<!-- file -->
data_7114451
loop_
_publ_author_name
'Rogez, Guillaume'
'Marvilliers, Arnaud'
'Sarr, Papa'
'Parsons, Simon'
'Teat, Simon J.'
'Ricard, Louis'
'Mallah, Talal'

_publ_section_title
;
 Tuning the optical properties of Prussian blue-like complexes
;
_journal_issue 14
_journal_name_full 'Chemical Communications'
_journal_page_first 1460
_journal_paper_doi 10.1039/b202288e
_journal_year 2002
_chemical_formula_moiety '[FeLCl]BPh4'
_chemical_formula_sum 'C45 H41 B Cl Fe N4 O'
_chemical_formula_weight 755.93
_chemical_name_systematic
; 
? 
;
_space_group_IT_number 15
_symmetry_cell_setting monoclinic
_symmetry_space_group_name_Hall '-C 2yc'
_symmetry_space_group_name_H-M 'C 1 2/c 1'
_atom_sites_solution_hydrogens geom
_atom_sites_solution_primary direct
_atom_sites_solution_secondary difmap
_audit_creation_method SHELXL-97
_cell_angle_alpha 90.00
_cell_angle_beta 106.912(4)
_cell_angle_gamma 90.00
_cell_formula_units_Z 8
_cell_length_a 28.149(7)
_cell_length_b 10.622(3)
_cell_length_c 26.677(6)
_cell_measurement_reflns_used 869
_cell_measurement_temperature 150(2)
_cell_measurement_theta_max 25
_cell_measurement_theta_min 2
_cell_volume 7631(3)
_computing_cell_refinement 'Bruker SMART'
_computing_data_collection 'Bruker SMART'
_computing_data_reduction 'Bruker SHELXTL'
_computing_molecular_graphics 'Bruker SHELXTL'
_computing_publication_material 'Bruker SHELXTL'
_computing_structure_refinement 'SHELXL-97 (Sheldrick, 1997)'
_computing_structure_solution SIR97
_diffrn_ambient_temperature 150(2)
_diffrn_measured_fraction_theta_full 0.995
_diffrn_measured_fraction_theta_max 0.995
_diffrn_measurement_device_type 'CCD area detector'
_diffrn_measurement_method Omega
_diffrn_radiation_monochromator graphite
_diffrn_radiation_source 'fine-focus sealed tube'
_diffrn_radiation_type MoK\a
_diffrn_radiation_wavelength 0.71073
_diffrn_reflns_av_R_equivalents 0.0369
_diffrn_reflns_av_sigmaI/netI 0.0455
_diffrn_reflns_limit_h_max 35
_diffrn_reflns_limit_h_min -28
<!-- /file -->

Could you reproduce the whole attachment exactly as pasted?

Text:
data_7114451
loop_
_publ_author_name
'Rogez, Guillaume'
'Marvilliers, Arnaud'
'Sarr, Papa'
'Parsons, Simon'
'Teat, Simon J.'
'Ricard, Louis'
'Mallah, Talal'

_publ_section_title
;
 Tuning the optical properties of Prussian blue-like complexes
;
_journal_issue 14
_journal_name_full 'Chemical Communications'
_journal_page_first 1460
_journal_paper_doi 10.1039/b202288e
_journal_year 2002
_chemical_formula_moiety '[FeLCl]BPh4'
_chemical_formula_sum 'C45 H41 B Cl Fe N4 O'
_chemical_formula_weight 755.93
_chemical_name_systematic
; 
? 
;
_space_group_IT_number 15
_symmetry_cell_setting monoclinic
_symmetry_space_group_name_Hall '-C 2yc'
_symmetry_space_group_name_H-M 'C 1 2/c 1'
_atom_sites_solution_hydrogens geom
_atom_sites_solution_primary direct
_atom_sites_solution_secondary difmap
_audit_creation_method SHELXL-97
_cell_angle_alpha 90.00
_cell_angle_beta 106.912(4)
_cell_angle_gamma 90.00
_cell_formula_units_Z 8
_cell_length_a 28.149(7)
_cell_length_b 10.622(3)
_cell_length_c 26.677(6)
_cell_measurement_reflns_used 869
_cell_measurement_temperature 150(2)
_cell_measurement_theta_max 25
_cell_measurement_theta_min 2
_cell_volume 7631(3)
_computing_cell_refinement 'Bruker SMART'
_computing_data_collection 'Bruker SMART'
_computing_data_reduction 'Bruker SHELXTL'
_computing_molecular_graphics 'Bruker SHELXTL'
_computing_publication_material 'Bruker SHELXTL'
_computing_structure_refinement 'SHELXL-97 (Sheldrick, 1997)'
_computing_structure_solution SIR97
_diffrn_ambient_temperature 150(2)
_diffrn_measured_fraction_theta_full 0.995
_diffrn_measured_fraction_theta_max 0.995
_diffrn_measurement_device_type 'CCD area detector'
_diffrn_measurement_method Omega
_diffrn_radiation_monochromator graphite
_diffrn_radiation_source 'fine-focus sealed tube'
_diffrn_radiation_type MoK\a
_diffrn_radiation_wavelength 0.71073
_diffrn_reflns_av_R_equivalents 0.0369
_diffrn_reflns_av_sigmaI/netI 0.0455
_diffrn_reflns_limit_h_max 35
_diffrn_reflns_limit_h_min -28